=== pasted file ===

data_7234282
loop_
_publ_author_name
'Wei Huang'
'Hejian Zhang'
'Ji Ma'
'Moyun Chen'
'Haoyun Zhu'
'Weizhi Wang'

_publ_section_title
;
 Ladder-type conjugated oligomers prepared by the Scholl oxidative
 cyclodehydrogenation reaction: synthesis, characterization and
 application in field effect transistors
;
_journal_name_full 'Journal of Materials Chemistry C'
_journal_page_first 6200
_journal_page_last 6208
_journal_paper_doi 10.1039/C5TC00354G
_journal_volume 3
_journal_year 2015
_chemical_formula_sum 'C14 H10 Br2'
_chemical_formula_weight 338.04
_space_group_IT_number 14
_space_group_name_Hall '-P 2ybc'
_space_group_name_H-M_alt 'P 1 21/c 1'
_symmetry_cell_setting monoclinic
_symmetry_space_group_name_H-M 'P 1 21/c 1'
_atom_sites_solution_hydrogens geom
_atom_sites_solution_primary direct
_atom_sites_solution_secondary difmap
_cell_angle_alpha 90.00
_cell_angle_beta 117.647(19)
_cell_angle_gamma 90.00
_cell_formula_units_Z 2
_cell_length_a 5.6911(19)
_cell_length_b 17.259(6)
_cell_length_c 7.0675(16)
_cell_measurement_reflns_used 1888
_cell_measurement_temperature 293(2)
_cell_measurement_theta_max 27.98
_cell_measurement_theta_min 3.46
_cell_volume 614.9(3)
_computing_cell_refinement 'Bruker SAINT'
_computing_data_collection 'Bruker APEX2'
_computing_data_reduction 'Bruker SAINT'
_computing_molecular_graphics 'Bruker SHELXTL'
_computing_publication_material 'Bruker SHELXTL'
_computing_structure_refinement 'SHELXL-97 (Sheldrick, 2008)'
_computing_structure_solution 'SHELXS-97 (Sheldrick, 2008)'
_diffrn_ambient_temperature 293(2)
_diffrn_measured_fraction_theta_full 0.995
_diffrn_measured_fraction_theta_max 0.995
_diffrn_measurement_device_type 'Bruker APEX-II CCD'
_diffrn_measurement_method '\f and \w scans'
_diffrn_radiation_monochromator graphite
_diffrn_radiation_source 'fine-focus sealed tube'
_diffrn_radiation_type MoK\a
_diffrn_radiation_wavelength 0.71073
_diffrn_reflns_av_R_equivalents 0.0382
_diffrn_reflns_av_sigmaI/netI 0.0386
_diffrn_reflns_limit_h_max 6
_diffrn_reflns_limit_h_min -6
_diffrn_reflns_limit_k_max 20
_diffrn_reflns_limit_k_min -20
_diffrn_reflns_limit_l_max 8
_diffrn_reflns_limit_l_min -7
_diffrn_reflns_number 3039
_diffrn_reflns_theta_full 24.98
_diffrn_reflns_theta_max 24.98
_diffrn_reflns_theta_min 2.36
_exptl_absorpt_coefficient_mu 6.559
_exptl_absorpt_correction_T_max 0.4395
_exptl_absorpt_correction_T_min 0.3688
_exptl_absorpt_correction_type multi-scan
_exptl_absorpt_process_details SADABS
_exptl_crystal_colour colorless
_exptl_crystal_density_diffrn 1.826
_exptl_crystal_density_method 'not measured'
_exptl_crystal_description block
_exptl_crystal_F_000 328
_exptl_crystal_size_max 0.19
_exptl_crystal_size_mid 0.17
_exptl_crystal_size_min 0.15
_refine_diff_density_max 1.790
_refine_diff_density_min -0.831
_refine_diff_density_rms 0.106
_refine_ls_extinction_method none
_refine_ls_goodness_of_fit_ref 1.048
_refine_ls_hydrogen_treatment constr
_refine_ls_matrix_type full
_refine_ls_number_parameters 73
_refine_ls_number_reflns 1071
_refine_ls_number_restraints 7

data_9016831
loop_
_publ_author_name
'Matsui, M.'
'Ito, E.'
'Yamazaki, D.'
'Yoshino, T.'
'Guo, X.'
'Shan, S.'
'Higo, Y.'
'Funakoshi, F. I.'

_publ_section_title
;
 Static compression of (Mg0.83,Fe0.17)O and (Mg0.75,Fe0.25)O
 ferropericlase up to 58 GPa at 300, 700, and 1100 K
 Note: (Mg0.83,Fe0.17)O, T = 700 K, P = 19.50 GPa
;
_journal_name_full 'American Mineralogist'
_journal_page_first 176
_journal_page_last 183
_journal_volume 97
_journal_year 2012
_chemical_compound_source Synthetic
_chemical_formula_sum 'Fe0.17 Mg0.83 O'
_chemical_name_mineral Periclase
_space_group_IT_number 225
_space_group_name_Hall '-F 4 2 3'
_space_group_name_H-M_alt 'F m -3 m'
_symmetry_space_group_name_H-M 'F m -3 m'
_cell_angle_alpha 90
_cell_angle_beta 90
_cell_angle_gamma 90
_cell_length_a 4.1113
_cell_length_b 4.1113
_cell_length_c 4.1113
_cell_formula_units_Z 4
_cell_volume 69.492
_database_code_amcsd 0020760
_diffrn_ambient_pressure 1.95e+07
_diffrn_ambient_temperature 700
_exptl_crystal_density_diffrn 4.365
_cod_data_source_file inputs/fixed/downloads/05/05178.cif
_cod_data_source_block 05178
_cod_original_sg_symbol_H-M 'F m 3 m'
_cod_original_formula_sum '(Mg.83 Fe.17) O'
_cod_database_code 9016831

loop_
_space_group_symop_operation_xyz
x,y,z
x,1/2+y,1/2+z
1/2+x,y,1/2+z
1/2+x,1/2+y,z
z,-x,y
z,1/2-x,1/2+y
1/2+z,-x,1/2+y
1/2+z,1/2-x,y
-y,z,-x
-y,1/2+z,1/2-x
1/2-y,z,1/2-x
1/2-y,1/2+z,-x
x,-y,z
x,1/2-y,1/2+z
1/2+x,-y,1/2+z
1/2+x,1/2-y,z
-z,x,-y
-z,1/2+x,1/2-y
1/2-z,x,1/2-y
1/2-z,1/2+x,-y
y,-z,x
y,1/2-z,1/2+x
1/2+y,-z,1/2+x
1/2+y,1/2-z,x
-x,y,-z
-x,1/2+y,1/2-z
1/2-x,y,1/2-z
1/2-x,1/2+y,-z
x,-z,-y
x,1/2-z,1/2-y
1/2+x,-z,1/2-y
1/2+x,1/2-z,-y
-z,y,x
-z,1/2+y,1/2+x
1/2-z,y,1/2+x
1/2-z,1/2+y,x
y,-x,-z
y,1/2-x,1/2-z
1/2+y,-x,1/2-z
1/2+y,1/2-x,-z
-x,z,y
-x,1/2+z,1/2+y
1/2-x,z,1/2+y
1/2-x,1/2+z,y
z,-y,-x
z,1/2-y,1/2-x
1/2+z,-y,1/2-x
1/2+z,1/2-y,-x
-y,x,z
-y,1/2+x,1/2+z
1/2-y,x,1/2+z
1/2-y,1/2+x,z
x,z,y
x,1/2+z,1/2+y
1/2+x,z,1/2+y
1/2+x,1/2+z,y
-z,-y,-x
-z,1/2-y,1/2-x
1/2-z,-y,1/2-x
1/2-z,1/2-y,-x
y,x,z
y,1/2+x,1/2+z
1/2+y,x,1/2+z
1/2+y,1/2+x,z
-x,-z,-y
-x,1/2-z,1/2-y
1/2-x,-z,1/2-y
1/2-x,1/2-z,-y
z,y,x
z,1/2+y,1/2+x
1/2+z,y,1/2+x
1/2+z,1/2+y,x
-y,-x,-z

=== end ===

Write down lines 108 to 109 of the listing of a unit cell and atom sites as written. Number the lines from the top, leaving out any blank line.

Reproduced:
 Static compression of (Mg0.83,Fe0.17)O and (Mg0.75,Fe0.25)O
 ferropericlase up to 58 GPa at 300, 700, and 1100 K